• How to deal with insufficient market data to build long term scenarios

“Leadership, skills and culture govern transformation”

The age-old adage of getting ‘buy in’ remains crucial, with some participants noting this amongst all others.

  • Leadership and cultural change key
  • Difference between internal reality and external reality
  • All or nothing chance to measure success
  • Most people are still using excel and are in a volatile state, even though they recognise the journey they need to be on
  • You need a clear vision and investment & support from the board to make FP&A a success
  • Everyone at different stages of maturity & change

Conclusions from Larysa

  • Driver-based planning is the number one priority to get right, but it is not as prevalent as it should be. There is high penetration in China and parts of the USA, but Europe is lagging behind. Hardly anyone has a flexible system – could this be the reason behind low adoption?
  • The current environment is incredible, because of the shortening span horizons, forecasts alone do not work anymore.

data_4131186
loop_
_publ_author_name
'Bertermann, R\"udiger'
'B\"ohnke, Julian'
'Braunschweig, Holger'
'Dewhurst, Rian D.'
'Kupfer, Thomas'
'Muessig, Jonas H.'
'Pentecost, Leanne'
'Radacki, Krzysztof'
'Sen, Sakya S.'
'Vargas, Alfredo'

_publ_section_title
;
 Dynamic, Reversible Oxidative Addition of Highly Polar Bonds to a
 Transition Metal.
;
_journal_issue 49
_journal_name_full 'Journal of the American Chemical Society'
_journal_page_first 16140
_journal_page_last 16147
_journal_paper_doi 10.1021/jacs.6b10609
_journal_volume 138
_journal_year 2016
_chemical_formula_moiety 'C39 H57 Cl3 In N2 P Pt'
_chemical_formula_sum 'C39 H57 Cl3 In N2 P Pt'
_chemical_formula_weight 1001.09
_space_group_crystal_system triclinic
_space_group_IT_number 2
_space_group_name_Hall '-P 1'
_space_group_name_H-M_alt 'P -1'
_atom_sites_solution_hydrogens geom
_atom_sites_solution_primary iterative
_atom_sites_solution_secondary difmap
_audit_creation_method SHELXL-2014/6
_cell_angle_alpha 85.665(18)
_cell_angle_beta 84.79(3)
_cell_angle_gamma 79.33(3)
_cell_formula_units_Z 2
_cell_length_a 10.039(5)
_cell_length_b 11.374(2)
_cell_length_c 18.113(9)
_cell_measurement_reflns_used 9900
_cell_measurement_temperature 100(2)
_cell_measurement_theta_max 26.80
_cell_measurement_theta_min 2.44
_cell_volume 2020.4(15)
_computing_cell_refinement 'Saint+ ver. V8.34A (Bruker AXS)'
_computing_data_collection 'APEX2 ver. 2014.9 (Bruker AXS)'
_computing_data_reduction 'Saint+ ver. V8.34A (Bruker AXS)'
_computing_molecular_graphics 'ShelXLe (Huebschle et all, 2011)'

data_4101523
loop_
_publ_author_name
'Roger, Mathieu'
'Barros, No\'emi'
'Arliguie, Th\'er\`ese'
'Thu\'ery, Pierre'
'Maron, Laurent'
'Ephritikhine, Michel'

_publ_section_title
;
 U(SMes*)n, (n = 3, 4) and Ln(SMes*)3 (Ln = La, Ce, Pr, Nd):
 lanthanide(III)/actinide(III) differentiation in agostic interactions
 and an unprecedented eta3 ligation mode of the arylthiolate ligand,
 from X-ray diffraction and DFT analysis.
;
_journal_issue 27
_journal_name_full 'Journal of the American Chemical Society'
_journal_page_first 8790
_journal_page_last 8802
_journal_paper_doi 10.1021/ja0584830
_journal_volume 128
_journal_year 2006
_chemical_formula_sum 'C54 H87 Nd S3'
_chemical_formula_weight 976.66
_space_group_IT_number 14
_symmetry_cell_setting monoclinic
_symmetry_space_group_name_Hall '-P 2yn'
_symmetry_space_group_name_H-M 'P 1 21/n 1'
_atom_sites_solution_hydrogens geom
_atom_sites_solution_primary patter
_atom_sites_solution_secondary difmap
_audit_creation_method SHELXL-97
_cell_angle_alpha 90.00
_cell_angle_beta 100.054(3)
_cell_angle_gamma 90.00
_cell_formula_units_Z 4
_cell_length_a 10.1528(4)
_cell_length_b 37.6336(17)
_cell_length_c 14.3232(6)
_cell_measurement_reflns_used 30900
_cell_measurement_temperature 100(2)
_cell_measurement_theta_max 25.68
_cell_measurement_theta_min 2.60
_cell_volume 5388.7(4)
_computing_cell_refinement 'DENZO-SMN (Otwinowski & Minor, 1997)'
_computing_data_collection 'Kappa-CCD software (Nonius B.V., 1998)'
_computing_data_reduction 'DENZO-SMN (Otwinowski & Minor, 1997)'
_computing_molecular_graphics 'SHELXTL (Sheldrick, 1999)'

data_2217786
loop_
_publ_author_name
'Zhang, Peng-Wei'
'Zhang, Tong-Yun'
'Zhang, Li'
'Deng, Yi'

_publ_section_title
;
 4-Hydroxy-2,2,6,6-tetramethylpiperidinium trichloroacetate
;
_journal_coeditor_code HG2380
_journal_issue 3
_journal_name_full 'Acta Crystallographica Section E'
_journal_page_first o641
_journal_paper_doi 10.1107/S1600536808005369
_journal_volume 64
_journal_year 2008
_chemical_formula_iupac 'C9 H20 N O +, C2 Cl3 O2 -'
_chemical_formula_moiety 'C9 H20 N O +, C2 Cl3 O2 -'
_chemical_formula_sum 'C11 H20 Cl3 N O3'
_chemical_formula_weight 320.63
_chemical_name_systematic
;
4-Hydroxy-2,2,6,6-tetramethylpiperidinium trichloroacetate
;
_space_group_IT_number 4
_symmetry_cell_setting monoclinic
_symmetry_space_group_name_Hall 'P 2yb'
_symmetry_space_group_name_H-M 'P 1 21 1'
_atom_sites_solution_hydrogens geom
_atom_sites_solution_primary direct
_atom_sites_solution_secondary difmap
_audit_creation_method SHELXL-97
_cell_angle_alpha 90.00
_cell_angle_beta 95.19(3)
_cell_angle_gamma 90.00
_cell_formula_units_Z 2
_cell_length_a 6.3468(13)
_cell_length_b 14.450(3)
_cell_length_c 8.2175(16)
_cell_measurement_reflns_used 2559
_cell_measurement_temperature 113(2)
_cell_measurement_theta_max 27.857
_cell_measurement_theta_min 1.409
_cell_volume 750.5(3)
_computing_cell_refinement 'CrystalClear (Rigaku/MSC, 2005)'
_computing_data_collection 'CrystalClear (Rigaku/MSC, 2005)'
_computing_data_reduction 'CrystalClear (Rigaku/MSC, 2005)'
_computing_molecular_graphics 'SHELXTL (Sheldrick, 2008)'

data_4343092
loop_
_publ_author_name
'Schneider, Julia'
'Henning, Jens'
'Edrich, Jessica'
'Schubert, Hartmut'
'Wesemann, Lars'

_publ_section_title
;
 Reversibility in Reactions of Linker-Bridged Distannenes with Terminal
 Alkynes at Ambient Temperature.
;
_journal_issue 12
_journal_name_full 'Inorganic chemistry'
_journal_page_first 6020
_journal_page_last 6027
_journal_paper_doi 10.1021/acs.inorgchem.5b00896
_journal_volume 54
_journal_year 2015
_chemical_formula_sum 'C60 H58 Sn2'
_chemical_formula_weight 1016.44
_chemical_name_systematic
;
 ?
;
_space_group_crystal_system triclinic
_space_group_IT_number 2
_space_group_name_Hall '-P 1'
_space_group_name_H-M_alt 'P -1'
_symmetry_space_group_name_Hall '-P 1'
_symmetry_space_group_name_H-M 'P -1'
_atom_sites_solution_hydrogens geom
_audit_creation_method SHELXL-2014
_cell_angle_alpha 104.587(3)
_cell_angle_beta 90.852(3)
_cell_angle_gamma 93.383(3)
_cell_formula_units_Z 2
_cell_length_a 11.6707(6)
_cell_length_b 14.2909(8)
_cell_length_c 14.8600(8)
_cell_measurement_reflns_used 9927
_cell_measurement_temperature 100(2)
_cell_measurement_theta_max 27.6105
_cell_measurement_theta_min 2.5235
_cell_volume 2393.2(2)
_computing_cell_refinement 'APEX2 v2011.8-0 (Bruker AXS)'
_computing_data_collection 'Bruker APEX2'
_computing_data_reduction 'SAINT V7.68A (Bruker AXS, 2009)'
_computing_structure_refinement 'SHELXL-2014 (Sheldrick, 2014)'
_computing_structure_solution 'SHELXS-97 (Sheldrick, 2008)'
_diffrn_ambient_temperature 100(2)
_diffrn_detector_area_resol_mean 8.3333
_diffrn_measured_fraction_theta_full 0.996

• Majority of finance teams are involved in strategic planning, this was rare 5 years ago.

Conclusion from event

It appears there is a great appetite for scenario planning amongst FP&A, general finance and, indeed, non-finance professionals. Yet the challenges are, investment, technology, cultural change, developing the driver based model and getting data of sufficient quality to lay the foundation for scenario planning.

We hope you will join the conversation at the next FP&A Circle event, as we continue to discuss these challenges and share how we overcome them, as we all look to fulfil the potential of FP&A to become the strategic advisory unit, the bedrock of business decisions, and the ultimate trusted advisor.